And what dreadful time it would be having to deal with a child that is inexplicably and irrevocably callous, cruel, intractable, and violent. You would end up having to deal more with an idea of malevolence than an actual person. There would be no breaking through, no possibility for understanding, no possibility for change. It would be like asking fire to not be so hot and then sticking your hand in it only to be burned once again.

WE NEED TO TALK ABOUT KEVIN is right on point in depicting these two scenarios. It seems to thoroughly understand the nightmare that would be your child going on rampage and being a purely evil little shit to boot. If you are interested in being put through this nightmare, then this is your ticket and you won't be disappointed. It, like so many modern films, wants to bury you down deep in its mud and soak you in its blood until you are only left with a leaden feeling over the horrible depraved world we live in. Again, if this is your thing, then you will love KEVIN.

I, however, couldn't stand sitting through this. Now, I have no probably with films being nightmarish, depressing, or horrific. It all depends on how well they execute their ideas. INLAND EMPIRE is nightmarish and l love it. REQUIEM FOR A DREAM is depressing and I really like it. IRREVERSIBLE is horrific and I like it (actually like isn't the best word..tolerate, maybe?). If you are going to make a film like this you need to be consistent, you need to know what you are making, and you need to make it well. It's a very fine line in nightmare art-films between powerful and pornographic. While, I wouldn't call KEVIN pornographic, I would call it a two-dimensional exercise in making you feel bad. And that's its biggest problem; its got its dial completely set to awfulness so much so that it forgot to turn on the humanity and complexity, two things this story desperately needs.

It would be awful to be the mother of a school shooter, indeed, but would it necessarily be this nightmarish? I can understand the personal torment, but I can't understand you being treated like a medieval leper by the community. Obviously, the community would be outraged that such a thing has happened, but I feel like there would be more pity for the parent of the school shooter than stigmatization and condemnation. The treatment of Tilda Swinton's character, who constantly looks like she has just finished running a marathon through the desert, just seems over-the-top and lazy. How is there not more complexity to this issue than mere condemnation? I think if we dealt more with Swinton's character's feeling that she was being stigmatized (than all the scenes of her actual abuse), the film would be much more insightful. Honestly, let's talk more about the psychological complexity of her predicament than simply putting her in a pillory and having the townsfolk throw shit at her.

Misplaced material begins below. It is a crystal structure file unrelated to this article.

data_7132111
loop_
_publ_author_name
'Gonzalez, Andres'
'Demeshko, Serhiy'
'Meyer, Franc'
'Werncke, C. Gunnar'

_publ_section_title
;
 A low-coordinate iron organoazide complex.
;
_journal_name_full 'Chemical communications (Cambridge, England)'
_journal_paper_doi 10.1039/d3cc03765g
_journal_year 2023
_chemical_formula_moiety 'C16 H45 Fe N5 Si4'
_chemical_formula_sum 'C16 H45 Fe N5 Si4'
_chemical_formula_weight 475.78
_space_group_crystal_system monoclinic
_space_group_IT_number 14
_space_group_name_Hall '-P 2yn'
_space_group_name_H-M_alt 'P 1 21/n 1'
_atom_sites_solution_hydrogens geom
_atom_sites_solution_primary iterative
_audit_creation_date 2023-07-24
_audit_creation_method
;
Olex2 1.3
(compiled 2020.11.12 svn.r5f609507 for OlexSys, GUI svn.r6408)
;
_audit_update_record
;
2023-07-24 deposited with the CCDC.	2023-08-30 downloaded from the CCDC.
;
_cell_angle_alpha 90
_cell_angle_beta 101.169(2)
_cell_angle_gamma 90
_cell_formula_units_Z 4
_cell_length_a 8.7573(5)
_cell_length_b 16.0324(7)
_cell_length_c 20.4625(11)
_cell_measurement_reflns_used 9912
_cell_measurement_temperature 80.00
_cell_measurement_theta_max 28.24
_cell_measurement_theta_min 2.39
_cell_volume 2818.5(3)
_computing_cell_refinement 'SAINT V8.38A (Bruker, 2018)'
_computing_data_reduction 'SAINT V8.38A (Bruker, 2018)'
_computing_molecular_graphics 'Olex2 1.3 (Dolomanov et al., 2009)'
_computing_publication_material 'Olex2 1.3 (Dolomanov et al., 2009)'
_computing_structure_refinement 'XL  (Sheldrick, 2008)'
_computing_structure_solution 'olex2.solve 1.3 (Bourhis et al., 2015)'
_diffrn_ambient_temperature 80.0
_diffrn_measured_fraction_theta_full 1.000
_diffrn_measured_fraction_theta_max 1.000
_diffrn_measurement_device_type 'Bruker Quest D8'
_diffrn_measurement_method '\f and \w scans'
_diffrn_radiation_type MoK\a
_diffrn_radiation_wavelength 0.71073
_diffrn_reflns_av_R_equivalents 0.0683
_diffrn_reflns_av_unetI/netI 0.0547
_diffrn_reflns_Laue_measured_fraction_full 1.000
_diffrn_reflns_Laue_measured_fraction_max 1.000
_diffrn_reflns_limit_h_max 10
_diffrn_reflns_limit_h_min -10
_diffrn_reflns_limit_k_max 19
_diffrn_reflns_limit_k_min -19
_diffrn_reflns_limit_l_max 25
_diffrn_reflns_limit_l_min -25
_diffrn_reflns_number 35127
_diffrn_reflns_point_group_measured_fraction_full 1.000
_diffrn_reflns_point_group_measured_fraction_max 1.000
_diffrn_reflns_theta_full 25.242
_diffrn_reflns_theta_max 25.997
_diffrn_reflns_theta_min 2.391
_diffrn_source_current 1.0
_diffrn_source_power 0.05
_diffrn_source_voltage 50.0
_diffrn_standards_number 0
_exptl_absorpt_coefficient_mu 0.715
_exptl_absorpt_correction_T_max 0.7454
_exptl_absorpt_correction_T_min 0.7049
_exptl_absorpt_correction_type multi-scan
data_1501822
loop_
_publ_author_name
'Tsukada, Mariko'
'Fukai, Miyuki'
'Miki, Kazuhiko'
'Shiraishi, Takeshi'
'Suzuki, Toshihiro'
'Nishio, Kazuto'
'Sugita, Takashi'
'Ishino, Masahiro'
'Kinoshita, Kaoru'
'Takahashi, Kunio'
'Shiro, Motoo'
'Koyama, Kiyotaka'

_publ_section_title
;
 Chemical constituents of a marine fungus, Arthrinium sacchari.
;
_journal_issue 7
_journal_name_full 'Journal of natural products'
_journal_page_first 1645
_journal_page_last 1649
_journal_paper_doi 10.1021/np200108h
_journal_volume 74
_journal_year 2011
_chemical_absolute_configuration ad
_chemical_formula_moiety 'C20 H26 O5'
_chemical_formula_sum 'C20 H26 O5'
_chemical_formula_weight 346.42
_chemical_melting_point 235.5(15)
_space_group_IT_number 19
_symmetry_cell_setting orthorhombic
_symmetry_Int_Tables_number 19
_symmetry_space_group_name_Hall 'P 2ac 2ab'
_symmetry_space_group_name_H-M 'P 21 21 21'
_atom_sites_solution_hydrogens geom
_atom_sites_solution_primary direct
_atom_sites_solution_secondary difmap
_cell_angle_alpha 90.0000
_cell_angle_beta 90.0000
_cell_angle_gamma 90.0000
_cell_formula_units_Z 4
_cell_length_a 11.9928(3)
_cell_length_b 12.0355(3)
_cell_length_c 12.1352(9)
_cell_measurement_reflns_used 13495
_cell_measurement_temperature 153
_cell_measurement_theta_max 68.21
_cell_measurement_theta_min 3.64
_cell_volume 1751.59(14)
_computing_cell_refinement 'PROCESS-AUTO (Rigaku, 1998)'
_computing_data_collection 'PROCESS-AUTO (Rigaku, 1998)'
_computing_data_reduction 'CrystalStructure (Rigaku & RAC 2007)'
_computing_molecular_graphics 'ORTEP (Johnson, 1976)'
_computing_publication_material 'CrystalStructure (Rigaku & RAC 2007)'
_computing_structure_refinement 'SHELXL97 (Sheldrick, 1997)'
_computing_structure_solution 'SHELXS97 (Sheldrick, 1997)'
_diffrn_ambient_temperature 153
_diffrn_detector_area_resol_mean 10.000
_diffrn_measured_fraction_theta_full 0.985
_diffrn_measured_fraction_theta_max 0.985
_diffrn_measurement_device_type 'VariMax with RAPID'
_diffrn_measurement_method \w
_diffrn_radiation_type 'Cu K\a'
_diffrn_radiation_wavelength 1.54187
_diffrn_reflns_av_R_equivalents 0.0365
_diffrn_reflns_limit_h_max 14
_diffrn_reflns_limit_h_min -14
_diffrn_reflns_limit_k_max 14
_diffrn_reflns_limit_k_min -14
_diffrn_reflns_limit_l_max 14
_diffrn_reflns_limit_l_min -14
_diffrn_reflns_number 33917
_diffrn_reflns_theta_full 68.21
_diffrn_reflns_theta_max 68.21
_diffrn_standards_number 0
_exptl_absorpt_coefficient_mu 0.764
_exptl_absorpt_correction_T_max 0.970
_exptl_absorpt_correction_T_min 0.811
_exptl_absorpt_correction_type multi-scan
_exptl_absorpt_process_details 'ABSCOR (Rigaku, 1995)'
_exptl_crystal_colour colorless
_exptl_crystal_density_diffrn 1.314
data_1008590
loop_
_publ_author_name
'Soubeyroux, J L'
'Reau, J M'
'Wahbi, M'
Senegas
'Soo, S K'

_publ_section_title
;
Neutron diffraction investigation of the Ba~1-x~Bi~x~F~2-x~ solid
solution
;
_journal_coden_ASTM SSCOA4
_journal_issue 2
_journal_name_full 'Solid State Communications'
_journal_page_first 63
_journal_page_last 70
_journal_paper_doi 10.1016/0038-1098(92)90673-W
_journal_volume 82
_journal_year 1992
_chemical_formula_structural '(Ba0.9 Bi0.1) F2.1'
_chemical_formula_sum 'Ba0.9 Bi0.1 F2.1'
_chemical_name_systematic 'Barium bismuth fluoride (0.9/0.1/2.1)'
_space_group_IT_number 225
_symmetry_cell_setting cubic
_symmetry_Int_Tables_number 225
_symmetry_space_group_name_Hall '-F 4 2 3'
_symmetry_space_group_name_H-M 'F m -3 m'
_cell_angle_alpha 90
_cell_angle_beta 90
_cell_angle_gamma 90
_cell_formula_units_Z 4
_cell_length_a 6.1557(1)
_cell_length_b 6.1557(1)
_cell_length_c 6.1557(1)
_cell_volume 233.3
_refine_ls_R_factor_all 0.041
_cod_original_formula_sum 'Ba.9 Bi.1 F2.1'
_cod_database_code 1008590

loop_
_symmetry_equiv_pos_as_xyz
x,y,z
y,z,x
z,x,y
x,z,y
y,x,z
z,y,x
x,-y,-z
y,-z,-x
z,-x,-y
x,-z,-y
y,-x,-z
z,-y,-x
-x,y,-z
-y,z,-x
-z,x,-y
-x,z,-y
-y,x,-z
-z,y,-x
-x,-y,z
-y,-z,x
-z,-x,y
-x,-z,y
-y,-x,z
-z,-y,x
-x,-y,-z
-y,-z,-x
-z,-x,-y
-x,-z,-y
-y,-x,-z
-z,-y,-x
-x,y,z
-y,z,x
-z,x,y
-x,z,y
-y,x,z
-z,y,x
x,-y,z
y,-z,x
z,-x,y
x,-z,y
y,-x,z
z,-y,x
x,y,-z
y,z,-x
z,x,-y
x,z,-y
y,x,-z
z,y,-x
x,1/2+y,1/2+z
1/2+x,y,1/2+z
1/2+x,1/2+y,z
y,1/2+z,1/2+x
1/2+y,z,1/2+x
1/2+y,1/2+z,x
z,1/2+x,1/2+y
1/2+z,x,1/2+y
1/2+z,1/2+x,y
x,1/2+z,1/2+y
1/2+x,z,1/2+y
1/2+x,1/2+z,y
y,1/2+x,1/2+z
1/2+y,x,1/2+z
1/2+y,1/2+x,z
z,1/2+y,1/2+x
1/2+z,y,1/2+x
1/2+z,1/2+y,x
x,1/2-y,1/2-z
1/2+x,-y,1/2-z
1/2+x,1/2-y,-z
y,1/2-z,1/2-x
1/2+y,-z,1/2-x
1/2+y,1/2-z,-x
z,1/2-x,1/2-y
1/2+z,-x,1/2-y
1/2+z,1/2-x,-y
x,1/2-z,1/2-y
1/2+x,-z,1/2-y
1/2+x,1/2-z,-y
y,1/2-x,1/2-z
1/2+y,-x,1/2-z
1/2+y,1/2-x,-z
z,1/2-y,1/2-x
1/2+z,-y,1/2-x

And, of course, it would be awful to have to deal with a vicious and evil child that you can't reach in any way; but is he just just simply vicious and evil? The film seems to sway back and forth between trying to make Kevin a complete horror film monster and a troubled kid looking for love and parental guidance. Mostly the film plays heavy on the former, with Kevin just being incredibly malevolent. The finale of the film where we actually see his plan unfold is actually quite good because it plays him up as a thorough villain. But then there are scenes where he seems to blame Swinton's character for his behavior or where he just doesn't understand why he does the things he does. But these come off flat because he is just such a horrible monster. We fucking hate him the whole movie (the "fucking" is used for emphasis–he is completely fucking unlikable). If the film is trying to posit a nature/nurture debate, it doesn't do it very well and it suffers for not being able to pick an identity for Kevin. Either make him a black-and-white villain and have the film be a horror picture or make him complex and have the film be a character study.

Personally, I think the film wants to be more of a character study than a horror film, which is why it didn't work for me. For a film titled the way it is, there is no talking about Kevin. There are no scenes where he is confronted and the issues of his character are fully dealt with in an insightful way. Swinton's character simply bears the cross of his wickedness the whole way through, Reilly's character is oblivious, and no one else (no teachers, no principals, no doctors) seems to notice anything wrong about a kid that is incapable of behaving in any way other than unruly and cruel. And Kevin himself just becomes a cliché because of this. He's the embodiment I'm sure we all have of the Columbine and Virginia Tech killers: Angry loners who never have fun, love to play violent video games, and are always seething with psychotic nihilism. Maybe they have all these tendencies, but maybe they are also deeply wounded human beings who are hurt and confused and deal with a complex variety of emotions. Can that be possible? I don't know the standard DNA of a school shooter, but I bet they are all different, all complex, and rarely the complete inhuman monsters we portray them as. So let's try to portray them differently. We don't have to sympathize with them completely, but let's try to make them more of what they are: human.

WE NEED TO TALK ABOUT KEVIN suffers from not dealing with the complexity of its characters or the complexities of its situations. It's so singularly devoted to one idea that it forgot that you can have several. And its disjointed editing through time only comes to mask the fact that it doesn't have a real story to tell. Maybe the point is that the nightmare needs to be over-the-top and maybe the point is that no one is really talking about Kevin the way they should. If this film is a comment on how our society doesn't understand troubled youths, then that's fine. I just wish it had more to offer then pure tendentiousness then.